• V sit on dome (hands behind for support/knees bent/legs extended/arms across chest/arms extended)
  • Bosu sit to stand crunches; sit low on dome, weight in hands, lean back, curl up and push through feet to stand
  • platform plank tilts; holding handles, plank from knees/toes; alternately press hands down towards floor, pausing to regain balance in the centre before pressing to other side
  • belly on Bosu back extension; hands on floor/feet on floor/hands behind head/feet lifting

Whew! That’s a lot of words to describe a workout. Maybe I should have shot a video? (Do you want me to???)

A big thank you to Lindsay for giving me the idea for today’s post. This week, Tuesday Trainer is all about balance training. Here’s my video contribution:

For more great balance exercise videos head on over to Lindsay’s List!

Do you incorporate balance training in your fitness routine?

Have you ever tried an extreme balance board? Makes the Bosu balance trainer look like a piece of cake!





  1. GREAT POST!!! Yes, balance is so important! I am a MAJOR overpronator due to bad feet, flat feet & all that. Just doing stuff on the floor is hard for me even with special inserts for my crazy feet! I pinned & tweeted!
    Jody – Fit at 54 recently posted…YMX Racerback Tank Workout Top GIVEAWAY!!!!My Profile

    • Thanks Jody! Yes, it’s amazing how balance-challenged some of us are!
      I was so excited to see your giveaway post, but I can’t enter because I live in Canada!
      I wish YMX (and other companies) wouldn’t limit their giveaways like this…

  2. Your workout looks amazing. I love using the BOSU. There are some good BOSU DVDs out there (Mindy Mylrea has a few), but I wish there were more. Doing cardio on the BOSU gets my heart rate up more than a step board, and as you point out, the balance work is excellent. The older we get, I think the more important balance becomes. Helps to ward off falls. Now, if only I could get rid of my klutz gene, I’d be set…
    crubin recently posted…Two Awards And A Sassy RecipientMy Profile

  3. Awesome post Tamara! I do love the extra challenge the BOSU can give to your workout. Definitely saving this one for a reminder!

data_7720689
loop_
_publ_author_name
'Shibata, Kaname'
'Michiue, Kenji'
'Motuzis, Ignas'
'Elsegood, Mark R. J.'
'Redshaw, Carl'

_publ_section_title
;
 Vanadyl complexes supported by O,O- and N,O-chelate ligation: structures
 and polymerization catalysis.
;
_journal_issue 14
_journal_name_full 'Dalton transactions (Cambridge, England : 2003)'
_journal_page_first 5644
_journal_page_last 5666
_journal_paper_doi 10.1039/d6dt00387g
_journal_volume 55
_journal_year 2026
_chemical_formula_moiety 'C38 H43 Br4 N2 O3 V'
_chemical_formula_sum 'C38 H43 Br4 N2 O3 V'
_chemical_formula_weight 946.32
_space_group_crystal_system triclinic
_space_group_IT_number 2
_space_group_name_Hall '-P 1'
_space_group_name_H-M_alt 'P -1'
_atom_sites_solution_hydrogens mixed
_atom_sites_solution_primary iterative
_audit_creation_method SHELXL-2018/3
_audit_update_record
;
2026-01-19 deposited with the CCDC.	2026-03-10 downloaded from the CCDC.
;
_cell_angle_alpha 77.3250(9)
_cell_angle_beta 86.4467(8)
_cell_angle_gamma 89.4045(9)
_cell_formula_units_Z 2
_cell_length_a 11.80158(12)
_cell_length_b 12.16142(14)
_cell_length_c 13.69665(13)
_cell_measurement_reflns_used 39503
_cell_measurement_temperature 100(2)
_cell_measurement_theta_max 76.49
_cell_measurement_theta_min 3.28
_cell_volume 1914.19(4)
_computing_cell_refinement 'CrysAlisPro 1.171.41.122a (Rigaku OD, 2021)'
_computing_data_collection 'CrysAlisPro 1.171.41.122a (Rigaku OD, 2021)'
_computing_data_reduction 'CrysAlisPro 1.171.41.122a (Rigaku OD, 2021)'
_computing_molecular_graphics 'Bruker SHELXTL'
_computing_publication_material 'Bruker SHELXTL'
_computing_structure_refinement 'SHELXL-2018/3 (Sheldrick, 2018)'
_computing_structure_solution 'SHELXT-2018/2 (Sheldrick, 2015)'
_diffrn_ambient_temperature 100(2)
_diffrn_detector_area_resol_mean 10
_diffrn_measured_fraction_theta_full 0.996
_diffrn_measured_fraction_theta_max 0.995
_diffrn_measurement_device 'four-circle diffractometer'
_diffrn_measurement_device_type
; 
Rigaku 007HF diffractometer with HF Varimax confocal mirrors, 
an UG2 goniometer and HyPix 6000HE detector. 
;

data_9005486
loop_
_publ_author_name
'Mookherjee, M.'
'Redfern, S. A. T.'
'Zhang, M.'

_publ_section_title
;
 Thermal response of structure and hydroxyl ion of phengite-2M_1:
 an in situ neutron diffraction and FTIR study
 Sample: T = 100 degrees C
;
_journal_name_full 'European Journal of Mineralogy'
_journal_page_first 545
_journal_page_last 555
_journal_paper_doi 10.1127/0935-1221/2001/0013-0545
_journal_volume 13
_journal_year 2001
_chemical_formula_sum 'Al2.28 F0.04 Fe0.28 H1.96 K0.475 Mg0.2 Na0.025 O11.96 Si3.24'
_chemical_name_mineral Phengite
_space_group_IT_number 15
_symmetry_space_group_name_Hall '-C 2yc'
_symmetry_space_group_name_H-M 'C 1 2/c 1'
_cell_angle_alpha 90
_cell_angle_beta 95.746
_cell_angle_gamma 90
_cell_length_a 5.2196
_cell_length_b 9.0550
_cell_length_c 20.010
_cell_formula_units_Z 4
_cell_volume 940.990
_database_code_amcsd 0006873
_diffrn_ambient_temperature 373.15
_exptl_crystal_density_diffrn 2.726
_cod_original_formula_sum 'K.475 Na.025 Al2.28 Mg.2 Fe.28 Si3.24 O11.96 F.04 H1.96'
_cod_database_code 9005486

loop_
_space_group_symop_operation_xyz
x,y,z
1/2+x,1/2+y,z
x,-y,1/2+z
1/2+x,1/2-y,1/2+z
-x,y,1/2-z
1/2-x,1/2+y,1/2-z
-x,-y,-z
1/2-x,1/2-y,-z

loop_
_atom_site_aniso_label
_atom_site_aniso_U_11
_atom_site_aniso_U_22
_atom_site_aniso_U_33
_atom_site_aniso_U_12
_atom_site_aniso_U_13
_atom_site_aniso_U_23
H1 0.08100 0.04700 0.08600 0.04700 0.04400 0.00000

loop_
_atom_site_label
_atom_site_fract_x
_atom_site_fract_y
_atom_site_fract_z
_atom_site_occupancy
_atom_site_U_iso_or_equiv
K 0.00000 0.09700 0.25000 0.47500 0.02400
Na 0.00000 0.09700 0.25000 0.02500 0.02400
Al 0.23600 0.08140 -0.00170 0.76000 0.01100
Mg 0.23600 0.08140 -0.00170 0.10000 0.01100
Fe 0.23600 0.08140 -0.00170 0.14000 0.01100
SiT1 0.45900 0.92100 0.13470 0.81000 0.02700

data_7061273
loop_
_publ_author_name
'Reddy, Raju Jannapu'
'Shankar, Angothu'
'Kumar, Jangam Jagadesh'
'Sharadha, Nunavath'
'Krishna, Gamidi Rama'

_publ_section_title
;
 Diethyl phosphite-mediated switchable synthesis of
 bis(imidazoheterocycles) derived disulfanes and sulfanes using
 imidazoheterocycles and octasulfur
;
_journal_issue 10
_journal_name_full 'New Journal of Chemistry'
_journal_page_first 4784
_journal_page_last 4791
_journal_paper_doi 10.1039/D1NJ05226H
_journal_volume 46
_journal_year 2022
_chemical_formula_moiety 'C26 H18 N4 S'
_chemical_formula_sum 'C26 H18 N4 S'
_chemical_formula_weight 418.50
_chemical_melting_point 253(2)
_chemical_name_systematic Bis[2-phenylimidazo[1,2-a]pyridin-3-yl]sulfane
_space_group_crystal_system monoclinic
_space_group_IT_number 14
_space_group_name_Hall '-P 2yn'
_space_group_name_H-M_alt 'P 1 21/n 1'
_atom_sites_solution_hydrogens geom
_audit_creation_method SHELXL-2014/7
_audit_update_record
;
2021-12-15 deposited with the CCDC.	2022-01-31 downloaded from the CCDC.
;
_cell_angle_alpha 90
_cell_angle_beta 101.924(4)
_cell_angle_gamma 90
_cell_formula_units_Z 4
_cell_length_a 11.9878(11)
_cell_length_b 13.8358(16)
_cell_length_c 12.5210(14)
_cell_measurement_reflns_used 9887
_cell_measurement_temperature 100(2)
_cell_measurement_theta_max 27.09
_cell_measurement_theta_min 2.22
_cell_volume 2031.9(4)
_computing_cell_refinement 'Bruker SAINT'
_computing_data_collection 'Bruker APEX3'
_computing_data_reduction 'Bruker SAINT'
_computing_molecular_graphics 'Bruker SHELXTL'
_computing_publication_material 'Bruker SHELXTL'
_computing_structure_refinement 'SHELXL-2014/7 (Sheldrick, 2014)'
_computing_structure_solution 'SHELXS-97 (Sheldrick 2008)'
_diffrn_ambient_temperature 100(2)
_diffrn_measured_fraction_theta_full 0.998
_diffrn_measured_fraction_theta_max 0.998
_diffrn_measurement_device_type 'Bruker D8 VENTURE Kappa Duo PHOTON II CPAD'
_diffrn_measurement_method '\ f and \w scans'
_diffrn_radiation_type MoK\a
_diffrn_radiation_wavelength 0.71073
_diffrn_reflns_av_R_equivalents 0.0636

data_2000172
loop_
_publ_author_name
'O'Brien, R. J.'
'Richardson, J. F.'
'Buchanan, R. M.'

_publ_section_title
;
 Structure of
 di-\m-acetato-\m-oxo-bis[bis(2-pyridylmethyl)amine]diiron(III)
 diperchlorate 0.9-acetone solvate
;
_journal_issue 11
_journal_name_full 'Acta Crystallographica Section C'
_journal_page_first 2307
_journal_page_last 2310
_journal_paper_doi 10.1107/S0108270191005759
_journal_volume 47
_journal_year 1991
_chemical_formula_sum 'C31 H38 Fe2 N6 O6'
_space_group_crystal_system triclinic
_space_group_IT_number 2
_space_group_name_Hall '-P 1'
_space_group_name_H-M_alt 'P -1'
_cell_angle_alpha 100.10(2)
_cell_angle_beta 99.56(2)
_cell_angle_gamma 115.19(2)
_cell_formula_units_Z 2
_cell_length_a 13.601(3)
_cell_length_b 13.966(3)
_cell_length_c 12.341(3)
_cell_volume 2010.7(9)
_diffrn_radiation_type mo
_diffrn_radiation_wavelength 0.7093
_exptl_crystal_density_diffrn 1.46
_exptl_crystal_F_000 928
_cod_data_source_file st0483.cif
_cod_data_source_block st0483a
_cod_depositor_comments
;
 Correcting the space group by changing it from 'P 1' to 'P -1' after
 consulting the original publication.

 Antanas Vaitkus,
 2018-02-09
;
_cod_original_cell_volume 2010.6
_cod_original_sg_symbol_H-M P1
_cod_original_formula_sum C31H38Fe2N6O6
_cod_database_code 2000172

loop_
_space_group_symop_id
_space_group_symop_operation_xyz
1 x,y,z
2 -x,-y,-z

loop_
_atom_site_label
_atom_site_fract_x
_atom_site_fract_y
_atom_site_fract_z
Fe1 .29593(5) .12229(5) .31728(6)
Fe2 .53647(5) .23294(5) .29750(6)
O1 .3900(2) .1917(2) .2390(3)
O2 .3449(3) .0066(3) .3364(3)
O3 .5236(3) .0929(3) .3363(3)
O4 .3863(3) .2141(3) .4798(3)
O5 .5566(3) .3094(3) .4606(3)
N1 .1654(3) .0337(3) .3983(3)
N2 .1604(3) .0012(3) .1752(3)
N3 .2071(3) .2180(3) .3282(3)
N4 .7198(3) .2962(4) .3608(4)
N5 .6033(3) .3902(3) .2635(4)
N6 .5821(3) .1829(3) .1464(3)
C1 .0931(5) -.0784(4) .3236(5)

• Thanks Talia!
      I teach a weekly Bosu class and it’s amazing how quickly people get the hang of it (and want more!)

  4. I really do love the Bosu even though I fell off of it. LOL I can’t wait to try your workout. I have never used the extreme balance board.
    Angie @ Losing It and Loving It recently posted…Grilled Corn on the CobMy Profile

    • Hi Angie,
      One of the first things I teach to my class and clients is how to dismount (as gracefully as possible)! Even though it’s only 6 inches to the ground, it’s easy to roll an ankle if you fall off.
      The extreme balance board is extreme. It is my nemesis!

  5. YES we love love our BOSU too.
    all three of us 🙂

  6. Love this post and love the Bosu! Recently, it’s been a big part of my physical therapy routine post knee surgery to deal with knee tracking and weak er…non-existent quads post-surgery. I’ve been doing a lot of balance drills and squats (both legs and single leg). I also like doing push-ups and ab work on the Bosu. Hmmm, might have to buy one to have around the house 🙂
    Christine @ Love, Life, Surf recently posted…Bloggy Boot Camp PhillyMy Profile

    • I DO have one for around the house! My kids love to bounce on it (balance training is great for them too!) and I lug it around with me to use with my personal training clients. You’re right; it’s great for quad strengthening! Keep your eyes open for on-line sales; Bosu can be a bit pricey, but well worth the expense!